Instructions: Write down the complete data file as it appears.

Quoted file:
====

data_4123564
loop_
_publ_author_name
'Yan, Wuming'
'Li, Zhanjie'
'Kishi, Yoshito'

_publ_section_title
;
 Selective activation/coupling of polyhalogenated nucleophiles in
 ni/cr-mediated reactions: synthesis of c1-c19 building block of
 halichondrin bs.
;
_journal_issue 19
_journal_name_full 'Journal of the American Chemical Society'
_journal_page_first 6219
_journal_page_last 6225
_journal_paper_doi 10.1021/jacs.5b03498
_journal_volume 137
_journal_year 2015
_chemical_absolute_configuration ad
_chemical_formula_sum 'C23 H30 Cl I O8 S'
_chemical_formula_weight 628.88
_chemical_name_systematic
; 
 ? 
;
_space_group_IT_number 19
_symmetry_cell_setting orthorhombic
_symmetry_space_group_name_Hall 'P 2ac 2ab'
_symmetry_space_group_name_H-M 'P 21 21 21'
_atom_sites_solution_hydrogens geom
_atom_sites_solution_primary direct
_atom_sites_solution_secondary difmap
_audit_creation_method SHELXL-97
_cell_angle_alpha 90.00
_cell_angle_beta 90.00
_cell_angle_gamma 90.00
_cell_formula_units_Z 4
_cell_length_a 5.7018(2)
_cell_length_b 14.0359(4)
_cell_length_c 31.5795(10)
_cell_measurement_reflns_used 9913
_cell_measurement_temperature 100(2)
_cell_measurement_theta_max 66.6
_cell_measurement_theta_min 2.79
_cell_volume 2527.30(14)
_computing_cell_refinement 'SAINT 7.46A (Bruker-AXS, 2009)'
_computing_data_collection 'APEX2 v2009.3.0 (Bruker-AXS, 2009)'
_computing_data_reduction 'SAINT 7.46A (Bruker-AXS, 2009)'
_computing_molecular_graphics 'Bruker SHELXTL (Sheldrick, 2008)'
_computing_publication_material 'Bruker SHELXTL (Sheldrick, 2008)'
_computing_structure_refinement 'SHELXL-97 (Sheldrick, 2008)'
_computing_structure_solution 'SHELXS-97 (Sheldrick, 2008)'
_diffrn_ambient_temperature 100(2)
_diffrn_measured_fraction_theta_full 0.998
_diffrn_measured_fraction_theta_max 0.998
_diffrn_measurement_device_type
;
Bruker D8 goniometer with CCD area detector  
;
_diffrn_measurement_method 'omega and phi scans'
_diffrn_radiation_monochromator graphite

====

data_4123564
loop_
_publ_author_name
'Yan, Wuming'
'Li, Zhanjie'
'Kishi, Yoshito'

_publ_section_title
;
 Selective activation/coupling of polyhalogenated nucleophiles in
 ni/cr-mediated reactions: synthesis of c1-c19 building block of
 halichondrin bs.
;
_journal_issue 19
_journal_name_full 'Journal of the American Chemical Society'
_journal_page_first 6219
_journal_page_last 6225
_journal_paper_doi 10.1021/jacs.5b03498
_journal_volume 137
_journal_year 2015
_chemical_absolute_configuration ad
_chemical_formula_sum 'C23 H30 Cl I O8 S'
_chemical_formula_weight 628.88
_chemical_name_systematic
; 
 ? 
;
_space_group_IT_number 19
_symmetry_cell_setting orthorhombic
_symmetry_space_group_name_Hall 'P 2ac 2ab'
_symmetry_space_group_name_H-M 'P 21 21 21'
_atom_sites_solution_hydrogens geom
_atom_sites_solution_primary direct
_atom_sites_solution_secondary difmap
_audit_creation_method SHELXL-97
_cell_angle_alpha 90.00
_cell_angle_beta 90.00
_cell_angle_gamma 90.00
_cell_formula_units_Z 4
_cell_length_a 5.7018(2)
_cell_length_b 14.0359(4)
_cell_length_c 31.5795(10)
_cell_measurement_reflns_used 9913
_cell_measurement_temperature 100(2)
_cell_measurement_theta_max 66.6
_cell_measurement_theta_min 2.79
_cell_volume 2527.30(14)
_computing_cell_refinement 'SAINT 7.46A (Bruker-AXS, 2009)'
_computing_data_collection 'APEX2 v2009.3.0 (Bruker-AXS, 2009)'
_computing_data_reduction 'SAINT 7.46A (Bruker-AXS, 2009)'
_computing_molecular_graphics 'Bruker SHELXTL (Sheldrick, 2008)'
_computing_publication_material 'Bruker SHELXTL (Sheldrick, 2008)'
_computing_structure_refinement 'SHELXL-97 (Sheldrick, 2008)'
_computing_structure_solution 'SHELXS-97 (Sheldrick, 2008)'
_diffrn_ambient_temperature 100(2)
_diffrn_measured_fraction_theta_full 0.998
_diffrn_measured_fraction_theta_max 0.998
_diffrn_measurement_device_type
;
Bruker D8 goniometer with CCD area detector  
;
_diffrn_measurement_method 'omega and phi scans'
_diffrn_radiation_monochromator graphite